Fed to speed up taper, projects three rate hikes in 2022
The Federal Reserve on Wednesday announced a faster timeline for pulling back the stimulus it has deployed to support the economy through the coronavirus pandemic as inflation surges.
The Federal Open Market Committee (FOMC), the Fed’s monetary policy arm, said it would taper its monthly purchases of Treasury bonds and mortgage-backed securities at a quicker rate than it laid out in November.
Fed officials also projected three interest rate hikes in 2022, accelerating their expected timeline for raising borrowing costs.
The Fed had been purchasing at least $80 billion in Treasury bonds and $40 billion in mortgage-backed securities each month since March 2020 to keep borrowing costs low and credit markets flowing.
The bank said last month it would reduce Treasury bond purchases by $10 billion each month and mortgage bond purchases by $5 billion each month with prices climbing and the labor market strengthening.
Under the new timeline laid out Wednesday, the Fed will reduce Treasury bond purchases by $20 billion each month and mortgage bond purchases by $10 billion each month. The Fed will still purchase at least $40 billion in Treasury bonds and $20 billion in mortgage bonds per month, but said it would likely adjust the pace deeper into the year.
The Fed was widely expected to speed up its taper following the FOMC’s two-day meeting this week as inflation steamed well above levels the bank expected earlier in the year.
Inflation as measured by the Commerce Department’s personal consumption expenditures index without food and energy prices — the Fed’s preferred gauge of price growth — rose 0.4 percent in October and 4.1 percent annually. The index on the whole rose 0.6 percent in October and 5 percent annually.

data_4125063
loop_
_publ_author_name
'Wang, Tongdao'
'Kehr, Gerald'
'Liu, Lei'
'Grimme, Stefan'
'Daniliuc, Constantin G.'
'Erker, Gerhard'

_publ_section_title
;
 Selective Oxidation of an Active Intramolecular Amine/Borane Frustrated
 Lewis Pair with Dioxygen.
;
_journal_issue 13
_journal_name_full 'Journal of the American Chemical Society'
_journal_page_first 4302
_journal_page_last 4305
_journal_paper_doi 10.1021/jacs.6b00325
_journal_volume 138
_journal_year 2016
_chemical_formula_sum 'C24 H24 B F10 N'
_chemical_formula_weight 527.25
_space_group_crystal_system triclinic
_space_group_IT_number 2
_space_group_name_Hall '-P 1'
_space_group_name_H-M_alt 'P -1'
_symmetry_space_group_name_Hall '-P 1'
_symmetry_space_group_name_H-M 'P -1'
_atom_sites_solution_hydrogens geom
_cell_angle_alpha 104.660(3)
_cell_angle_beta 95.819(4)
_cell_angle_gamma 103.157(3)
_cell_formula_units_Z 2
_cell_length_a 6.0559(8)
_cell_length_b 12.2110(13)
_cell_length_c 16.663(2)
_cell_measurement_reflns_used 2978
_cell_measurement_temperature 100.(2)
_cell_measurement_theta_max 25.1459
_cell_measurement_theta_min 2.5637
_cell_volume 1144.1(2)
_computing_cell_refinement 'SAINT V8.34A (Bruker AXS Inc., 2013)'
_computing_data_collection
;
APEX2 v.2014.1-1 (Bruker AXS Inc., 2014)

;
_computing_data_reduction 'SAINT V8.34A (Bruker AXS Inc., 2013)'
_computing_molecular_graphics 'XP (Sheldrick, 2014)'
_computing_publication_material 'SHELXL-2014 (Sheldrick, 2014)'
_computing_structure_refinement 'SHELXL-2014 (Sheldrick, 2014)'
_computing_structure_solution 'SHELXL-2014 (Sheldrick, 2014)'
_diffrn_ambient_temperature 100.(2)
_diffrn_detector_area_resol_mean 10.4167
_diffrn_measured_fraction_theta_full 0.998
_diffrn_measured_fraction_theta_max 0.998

The Fed aims to keep the annual core inflation rate at an average 2 percent each year. The bank did not step in to cool off inflation earlier by raising interest rates or pulling back on stimulus, which would have also likely slowed the recovery from the pandemic.
Even so, Fed Chairman Jerome Powell and most Fed officials have said the job market is strong enough and inflation has run high enough to begin pulling back on the stimulus that stoked a strong recovery. Powell said the current pace of the taper would end asset purchases by March.
“With elevated inflation pressures in a rapidly strengthening labor market, the economy no longer needs increasing amounts of policy support,” Powell said in remarks following the announcement.
“In addition, a quicker conclusion of our asset purchases will better position policy to address the full range of plausible economic outcomes.”
The Fed kept its baseline interest rate range between zero and 0.25 percent, the level set amid the onset of the pandemic in March 2020. While the Fed has not announced when it will hike interest rates, FOMC members expect the bank to begin raising borrowing costs sooner than they did in September, according to projections released Wednesday.
Ten of the 18 members of the FOMC projected that the Fed would hike rates three times in 2022, bringing the baseline interest rate range to 0.75 to 1 percent. Five members expected two hikes, two members projected four hikes and one member expected just one rate hike in 2022.
Only three FOMC members projected at least two rate hikes next year in the Fed’s September estimates.
Fed officials also significantly increased their projections for inflation in this year and next while lowering their projections for unemployment and economic growth.
The FOMC’s median estimate of the year-end inflation rate as measured by the personal consumption expenditures (PCE) index rose from 4.2 percent in September to 5.3 percent on Wednesday. Fed officials projected the PCE index with out food and energy prices, known as “core” inflation, to hit 4.4 percent by the end of the year, up from 3.7 percent in September.
The FOMC’s median estimate of year-end unemployment fell to 4.3 percent from 4.8 percent in September. The median estimate of the 2022 unemployment rate also dropped from 3.8 percent in September to 3.5 percent this month.
Updated at 2:47 p.m.